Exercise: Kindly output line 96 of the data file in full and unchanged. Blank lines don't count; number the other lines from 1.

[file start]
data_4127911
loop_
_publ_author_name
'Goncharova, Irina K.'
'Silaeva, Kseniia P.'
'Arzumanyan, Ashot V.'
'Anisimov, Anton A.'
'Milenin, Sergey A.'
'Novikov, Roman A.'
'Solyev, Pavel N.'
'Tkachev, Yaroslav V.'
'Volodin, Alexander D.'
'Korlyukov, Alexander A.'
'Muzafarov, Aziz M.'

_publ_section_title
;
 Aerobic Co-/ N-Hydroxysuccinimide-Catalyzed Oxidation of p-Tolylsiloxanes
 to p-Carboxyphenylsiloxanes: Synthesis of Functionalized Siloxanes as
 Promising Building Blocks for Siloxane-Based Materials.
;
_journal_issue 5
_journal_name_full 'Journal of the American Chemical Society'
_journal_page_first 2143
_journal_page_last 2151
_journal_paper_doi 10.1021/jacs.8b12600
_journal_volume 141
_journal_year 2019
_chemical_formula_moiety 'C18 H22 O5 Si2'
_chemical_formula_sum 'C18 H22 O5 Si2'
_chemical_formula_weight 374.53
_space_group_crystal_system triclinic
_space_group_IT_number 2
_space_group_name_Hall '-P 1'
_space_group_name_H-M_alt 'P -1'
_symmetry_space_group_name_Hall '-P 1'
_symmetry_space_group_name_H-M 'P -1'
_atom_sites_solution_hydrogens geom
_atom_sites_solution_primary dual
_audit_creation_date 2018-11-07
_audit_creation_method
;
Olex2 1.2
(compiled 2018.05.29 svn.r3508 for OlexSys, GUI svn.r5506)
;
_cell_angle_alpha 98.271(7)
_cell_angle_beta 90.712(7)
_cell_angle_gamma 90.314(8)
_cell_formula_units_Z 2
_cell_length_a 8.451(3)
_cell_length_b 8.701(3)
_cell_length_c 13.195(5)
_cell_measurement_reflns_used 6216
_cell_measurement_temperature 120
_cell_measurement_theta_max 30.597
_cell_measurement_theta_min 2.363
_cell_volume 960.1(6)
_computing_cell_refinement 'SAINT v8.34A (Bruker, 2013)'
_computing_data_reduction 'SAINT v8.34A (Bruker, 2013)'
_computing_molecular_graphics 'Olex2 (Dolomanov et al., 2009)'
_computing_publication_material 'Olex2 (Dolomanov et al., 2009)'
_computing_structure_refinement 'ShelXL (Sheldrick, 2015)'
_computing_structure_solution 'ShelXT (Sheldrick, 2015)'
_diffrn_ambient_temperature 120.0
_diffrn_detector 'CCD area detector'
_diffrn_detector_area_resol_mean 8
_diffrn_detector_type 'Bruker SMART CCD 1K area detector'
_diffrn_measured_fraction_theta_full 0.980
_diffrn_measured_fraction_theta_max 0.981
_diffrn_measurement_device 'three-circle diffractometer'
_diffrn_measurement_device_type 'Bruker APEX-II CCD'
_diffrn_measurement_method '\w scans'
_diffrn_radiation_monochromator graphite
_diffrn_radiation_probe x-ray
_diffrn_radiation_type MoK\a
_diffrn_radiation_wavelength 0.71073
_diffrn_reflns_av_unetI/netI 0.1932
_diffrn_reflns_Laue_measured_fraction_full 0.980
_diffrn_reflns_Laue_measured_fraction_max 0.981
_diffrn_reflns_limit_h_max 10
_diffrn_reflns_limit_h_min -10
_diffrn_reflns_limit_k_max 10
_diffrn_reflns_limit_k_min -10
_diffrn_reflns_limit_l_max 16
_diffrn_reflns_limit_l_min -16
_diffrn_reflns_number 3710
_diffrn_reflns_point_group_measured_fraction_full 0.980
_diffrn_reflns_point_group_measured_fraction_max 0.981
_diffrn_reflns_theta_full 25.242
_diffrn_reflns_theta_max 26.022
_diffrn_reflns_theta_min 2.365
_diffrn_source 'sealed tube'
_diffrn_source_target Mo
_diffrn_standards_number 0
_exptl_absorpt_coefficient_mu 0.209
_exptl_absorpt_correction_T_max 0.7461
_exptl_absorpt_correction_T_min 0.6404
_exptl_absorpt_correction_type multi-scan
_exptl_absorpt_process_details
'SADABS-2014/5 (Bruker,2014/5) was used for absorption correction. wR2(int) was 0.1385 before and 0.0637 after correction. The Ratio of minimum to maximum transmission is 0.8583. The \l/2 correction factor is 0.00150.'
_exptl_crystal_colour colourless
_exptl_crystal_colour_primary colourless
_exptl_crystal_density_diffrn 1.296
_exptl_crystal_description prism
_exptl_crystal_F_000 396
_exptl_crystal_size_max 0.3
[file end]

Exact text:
_exptl_absorpt_correction_T_min 0.6404